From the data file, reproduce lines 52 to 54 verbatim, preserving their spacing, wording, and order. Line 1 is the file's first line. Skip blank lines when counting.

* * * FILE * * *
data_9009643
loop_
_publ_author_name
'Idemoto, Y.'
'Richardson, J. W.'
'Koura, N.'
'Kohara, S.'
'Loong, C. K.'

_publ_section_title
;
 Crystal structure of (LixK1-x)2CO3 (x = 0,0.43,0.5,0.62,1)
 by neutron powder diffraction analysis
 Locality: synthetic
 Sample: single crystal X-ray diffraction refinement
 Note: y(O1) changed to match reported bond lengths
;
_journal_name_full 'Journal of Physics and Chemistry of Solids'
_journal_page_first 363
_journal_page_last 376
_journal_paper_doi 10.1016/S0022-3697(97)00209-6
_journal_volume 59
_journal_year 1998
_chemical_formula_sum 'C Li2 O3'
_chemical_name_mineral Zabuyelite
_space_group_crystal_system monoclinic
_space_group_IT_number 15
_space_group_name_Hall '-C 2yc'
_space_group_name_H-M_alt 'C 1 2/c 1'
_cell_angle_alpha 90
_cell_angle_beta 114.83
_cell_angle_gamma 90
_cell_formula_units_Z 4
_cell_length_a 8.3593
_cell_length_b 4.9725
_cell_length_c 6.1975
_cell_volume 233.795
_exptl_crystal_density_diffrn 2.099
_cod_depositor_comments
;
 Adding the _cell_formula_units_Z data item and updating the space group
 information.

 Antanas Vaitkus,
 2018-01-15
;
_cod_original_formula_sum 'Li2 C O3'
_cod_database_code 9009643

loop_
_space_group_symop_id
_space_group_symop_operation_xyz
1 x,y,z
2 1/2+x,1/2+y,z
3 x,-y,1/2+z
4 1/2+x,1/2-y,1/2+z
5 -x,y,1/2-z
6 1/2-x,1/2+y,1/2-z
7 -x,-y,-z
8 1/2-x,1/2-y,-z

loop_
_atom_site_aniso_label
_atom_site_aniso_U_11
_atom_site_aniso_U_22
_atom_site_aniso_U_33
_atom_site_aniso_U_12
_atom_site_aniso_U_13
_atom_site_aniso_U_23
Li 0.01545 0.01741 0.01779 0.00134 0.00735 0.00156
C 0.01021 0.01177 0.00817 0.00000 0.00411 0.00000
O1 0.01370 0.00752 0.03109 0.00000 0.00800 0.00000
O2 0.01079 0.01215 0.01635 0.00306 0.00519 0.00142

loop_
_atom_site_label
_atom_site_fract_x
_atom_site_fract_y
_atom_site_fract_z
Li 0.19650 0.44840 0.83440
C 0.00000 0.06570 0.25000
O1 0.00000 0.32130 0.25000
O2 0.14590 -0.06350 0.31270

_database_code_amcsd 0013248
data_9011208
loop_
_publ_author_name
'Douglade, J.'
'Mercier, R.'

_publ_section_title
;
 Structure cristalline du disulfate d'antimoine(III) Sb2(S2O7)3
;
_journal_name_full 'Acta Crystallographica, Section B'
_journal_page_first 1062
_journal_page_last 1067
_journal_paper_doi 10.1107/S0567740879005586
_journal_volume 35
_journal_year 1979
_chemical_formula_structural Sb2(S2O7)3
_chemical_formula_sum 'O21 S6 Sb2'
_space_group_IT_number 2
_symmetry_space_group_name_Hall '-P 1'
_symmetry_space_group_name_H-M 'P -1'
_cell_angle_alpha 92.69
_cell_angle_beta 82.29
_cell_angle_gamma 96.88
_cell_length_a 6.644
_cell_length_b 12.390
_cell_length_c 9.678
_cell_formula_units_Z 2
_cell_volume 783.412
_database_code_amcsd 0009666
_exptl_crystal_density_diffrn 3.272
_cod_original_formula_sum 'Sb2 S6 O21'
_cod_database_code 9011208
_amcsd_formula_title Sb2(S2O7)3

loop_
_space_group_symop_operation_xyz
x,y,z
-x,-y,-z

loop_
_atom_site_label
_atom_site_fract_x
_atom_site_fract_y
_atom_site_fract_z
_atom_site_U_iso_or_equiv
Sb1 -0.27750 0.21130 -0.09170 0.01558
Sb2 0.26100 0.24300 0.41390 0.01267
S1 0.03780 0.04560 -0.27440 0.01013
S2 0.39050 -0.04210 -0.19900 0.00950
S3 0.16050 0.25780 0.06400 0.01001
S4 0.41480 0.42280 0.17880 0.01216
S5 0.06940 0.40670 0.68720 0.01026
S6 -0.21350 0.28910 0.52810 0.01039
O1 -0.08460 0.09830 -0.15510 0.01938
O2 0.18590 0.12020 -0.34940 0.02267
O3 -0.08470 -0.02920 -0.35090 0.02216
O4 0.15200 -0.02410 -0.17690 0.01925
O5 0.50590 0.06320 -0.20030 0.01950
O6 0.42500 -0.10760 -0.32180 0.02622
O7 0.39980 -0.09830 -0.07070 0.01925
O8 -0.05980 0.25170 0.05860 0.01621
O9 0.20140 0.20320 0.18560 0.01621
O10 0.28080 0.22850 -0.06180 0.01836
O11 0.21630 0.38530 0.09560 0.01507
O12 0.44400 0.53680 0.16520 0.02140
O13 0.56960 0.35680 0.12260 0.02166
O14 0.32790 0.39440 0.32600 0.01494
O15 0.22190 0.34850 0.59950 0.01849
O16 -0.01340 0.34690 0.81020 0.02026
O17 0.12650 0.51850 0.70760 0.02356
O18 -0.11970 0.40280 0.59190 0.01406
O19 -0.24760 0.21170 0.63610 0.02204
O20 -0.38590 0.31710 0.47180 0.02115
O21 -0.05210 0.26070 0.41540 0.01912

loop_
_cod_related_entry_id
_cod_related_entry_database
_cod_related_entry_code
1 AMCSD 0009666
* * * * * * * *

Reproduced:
3 x,-y,1/2+z
4 1/2+x,1/2-y,1/2+z
5 -x,y,1/2-z